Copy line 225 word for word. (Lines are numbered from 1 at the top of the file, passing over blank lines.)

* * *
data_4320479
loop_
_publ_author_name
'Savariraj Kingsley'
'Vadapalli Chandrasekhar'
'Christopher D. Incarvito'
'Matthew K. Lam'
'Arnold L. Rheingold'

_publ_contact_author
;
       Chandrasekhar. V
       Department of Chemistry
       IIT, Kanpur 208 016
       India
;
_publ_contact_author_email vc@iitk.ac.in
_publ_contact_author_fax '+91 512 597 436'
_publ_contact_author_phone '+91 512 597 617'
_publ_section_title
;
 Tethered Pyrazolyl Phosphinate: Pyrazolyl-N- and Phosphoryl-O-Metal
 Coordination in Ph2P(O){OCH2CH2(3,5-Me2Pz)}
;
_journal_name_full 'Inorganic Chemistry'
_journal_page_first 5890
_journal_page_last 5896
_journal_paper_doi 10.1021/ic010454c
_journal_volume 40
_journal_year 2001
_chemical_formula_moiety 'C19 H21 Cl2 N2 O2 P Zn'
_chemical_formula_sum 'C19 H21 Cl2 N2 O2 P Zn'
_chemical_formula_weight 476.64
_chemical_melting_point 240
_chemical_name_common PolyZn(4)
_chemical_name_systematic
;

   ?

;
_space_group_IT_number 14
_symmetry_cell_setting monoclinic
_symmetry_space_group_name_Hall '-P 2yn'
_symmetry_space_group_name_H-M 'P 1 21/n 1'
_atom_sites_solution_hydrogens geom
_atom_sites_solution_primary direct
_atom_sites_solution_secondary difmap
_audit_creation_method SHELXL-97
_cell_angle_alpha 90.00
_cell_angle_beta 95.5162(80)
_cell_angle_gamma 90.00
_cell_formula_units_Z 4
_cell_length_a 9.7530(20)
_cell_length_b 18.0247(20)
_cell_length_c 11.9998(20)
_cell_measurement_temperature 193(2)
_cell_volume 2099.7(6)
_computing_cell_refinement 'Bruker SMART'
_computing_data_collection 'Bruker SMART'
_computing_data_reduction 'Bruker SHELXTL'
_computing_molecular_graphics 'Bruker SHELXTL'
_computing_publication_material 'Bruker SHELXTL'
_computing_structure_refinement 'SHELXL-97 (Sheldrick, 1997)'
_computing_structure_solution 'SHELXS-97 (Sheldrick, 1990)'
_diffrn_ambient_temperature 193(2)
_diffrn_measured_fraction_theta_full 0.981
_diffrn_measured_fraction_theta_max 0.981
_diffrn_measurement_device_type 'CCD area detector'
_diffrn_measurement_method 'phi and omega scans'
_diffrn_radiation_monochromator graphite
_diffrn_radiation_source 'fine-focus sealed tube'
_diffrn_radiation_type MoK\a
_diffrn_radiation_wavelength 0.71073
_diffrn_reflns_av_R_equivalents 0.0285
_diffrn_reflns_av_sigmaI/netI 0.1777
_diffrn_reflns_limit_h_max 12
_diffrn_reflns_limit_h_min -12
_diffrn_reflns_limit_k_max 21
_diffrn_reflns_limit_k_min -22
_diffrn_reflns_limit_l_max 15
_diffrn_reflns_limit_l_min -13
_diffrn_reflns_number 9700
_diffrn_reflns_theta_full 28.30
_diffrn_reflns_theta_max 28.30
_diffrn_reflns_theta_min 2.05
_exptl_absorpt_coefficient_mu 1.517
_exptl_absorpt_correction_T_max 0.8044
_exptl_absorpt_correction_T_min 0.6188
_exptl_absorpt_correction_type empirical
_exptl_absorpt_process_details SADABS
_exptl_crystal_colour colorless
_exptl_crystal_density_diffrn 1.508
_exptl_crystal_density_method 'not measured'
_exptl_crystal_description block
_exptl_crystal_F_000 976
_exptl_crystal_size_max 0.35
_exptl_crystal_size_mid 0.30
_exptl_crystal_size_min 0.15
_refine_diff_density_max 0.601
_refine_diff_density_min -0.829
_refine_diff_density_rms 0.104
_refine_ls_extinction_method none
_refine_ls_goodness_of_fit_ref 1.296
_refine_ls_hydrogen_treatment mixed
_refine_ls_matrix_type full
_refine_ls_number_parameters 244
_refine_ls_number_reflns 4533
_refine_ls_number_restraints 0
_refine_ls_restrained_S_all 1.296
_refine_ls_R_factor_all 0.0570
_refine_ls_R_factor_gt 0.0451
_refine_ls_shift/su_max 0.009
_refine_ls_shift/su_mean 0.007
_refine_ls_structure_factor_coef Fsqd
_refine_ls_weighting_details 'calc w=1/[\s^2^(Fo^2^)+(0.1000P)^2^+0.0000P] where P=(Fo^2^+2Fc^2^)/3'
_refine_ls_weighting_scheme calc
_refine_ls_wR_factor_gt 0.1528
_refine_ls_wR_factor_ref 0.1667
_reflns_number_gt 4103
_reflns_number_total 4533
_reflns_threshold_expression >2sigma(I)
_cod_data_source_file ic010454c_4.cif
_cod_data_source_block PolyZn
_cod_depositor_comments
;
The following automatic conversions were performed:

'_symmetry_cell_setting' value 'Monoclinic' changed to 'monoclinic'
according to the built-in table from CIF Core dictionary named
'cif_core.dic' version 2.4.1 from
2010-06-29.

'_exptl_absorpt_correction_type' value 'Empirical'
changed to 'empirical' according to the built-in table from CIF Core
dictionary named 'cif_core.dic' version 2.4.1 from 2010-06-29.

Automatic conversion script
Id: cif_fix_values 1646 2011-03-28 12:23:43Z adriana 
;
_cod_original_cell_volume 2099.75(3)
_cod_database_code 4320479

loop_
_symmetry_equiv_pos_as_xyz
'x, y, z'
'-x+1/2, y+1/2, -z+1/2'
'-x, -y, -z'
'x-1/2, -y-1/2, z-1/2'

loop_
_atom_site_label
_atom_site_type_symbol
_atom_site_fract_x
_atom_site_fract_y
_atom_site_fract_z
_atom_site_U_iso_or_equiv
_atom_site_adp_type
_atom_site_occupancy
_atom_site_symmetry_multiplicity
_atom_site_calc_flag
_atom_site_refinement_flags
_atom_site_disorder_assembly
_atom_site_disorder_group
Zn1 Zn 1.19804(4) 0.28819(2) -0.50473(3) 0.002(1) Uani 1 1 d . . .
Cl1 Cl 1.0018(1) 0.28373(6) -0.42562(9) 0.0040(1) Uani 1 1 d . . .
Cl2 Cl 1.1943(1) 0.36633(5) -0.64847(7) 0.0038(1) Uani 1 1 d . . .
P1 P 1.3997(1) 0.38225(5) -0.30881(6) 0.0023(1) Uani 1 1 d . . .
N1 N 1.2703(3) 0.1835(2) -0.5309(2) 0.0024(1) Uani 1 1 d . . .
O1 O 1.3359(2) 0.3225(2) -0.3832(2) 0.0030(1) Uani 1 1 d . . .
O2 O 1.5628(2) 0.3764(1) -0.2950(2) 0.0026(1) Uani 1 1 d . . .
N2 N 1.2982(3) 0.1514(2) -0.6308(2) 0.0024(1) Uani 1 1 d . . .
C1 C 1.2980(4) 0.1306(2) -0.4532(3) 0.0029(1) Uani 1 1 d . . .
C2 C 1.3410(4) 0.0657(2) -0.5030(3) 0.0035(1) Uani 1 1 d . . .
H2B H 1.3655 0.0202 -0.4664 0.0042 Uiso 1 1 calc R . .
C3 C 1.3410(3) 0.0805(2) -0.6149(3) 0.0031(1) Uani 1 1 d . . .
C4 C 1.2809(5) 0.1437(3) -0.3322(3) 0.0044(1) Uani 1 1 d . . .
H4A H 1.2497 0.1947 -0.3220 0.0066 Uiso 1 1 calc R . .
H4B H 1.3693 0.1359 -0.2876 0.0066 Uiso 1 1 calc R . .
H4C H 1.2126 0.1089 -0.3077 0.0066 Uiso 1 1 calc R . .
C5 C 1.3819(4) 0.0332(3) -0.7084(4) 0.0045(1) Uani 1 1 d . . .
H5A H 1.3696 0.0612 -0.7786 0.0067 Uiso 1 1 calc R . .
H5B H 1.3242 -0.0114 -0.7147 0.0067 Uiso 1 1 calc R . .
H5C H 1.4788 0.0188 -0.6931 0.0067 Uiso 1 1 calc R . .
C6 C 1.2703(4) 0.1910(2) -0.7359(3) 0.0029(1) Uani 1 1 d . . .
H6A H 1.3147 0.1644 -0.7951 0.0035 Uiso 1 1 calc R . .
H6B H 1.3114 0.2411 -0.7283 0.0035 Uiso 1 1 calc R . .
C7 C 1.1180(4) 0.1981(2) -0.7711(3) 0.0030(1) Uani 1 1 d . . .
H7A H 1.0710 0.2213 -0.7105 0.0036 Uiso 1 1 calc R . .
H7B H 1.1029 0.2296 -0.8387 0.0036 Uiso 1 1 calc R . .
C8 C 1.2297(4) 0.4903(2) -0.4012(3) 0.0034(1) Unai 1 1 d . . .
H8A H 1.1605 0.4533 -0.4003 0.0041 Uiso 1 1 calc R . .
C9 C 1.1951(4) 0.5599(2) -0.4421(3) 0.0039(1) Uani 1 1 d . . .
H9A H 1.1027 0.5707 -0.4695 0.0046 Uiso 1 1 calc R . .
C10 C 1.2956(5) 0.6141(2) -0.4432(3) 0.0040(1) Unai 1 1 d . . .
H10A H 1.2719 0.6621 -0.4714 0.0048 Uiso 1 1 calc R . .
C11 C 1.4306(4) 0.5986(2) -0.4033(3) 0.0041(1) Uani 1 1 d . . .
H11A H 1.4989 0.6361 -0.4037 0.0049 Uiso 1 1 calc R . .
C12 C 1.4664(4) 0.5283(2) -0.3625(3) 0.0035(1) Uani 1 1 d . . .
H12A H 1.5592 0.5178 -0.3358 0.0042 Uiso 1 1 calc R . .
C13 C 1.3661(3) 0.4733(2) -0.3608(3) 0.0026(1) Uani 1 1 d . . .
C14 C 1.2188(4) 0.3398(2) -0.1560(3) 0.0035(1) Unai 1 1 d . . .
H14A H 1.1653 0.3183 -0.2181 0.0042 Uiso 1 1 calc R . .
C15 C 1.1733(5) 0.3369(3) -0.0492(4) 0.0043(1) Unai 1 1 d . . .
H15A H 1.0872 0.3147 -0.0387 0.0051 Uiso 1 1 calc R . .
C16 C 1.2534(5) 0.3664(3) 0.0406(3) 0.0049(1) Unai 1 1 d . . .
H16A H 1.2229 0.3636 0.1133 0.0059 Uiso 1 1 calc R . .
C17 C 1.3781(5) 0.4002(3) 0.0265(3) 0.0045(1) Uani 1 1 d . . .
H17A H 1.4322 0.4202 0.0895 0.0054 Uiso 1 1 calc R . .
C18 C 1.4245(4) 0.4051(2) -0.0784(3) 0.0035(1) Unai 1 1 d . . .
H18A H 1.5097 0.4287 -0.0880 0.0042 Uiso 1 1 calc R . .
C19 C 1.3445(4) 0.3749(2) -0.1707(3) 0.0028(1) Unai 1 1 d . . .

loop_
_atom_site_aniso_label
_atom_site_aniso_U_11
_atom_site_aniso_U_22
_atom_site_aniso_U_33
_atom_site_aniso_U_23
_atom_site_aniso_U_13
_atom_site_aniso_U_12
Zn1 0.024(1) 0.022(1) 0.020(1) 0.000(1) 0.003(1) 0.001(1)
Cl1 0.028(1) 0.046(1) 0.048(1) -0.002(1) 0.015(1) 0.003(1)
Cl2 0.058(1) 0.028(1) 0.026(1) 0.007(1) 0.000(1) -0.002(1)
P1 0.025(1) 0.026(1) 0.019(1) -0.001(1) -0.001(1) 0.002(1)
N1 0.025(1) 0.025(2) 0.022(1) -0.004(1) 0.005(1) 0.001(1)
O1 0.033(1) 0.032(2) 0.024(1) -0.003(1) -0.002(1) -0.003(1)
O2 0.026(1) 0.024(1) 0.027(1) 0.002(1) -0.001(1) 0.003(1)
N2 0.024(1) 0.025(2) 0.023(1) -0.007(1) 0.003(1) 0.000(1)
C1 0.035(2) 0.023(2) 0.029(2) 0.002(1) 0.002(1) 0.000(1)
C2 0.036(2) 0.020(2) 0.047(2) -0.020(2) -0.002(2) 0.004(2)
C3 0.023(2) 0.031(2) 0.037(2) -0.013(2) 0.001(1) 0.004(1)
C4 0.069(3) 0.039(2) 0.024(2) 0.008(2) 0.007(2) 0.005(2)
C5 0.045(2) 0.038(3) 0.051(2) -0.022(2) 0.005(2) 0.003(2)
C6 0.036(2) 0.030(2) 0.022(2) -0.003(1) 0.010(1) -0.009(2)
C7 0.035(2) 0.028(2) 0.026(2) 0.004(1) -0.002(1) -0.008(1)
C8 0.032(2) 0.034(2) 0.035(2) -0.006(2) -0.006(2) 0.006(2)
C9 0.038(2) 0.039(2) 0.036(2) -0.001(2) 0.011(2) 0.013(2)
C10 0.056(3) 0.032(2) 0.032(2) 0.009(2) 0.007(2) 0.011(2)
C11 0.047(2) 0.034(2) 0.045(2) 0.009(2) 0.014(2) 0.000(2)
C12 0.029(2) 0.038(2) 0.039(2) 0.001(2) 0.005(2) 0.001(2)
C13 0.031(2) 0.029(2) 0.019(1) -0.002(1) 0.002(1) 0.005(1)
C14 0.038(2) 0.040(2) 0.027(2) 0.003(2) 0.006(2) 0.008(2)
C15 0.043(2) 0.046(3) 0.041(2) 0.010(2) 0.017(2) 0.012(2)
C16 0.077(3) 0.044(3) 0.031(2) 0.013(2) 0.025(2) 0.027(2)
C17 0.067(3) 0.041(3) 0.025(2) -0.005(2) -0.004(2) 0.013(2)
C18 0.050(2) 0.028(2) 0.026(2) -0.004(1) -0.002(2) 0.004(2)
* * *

C5 0.045(2) 0.038(3) 0.051(2) -0.022(2) 0.005(2) 0.003(2)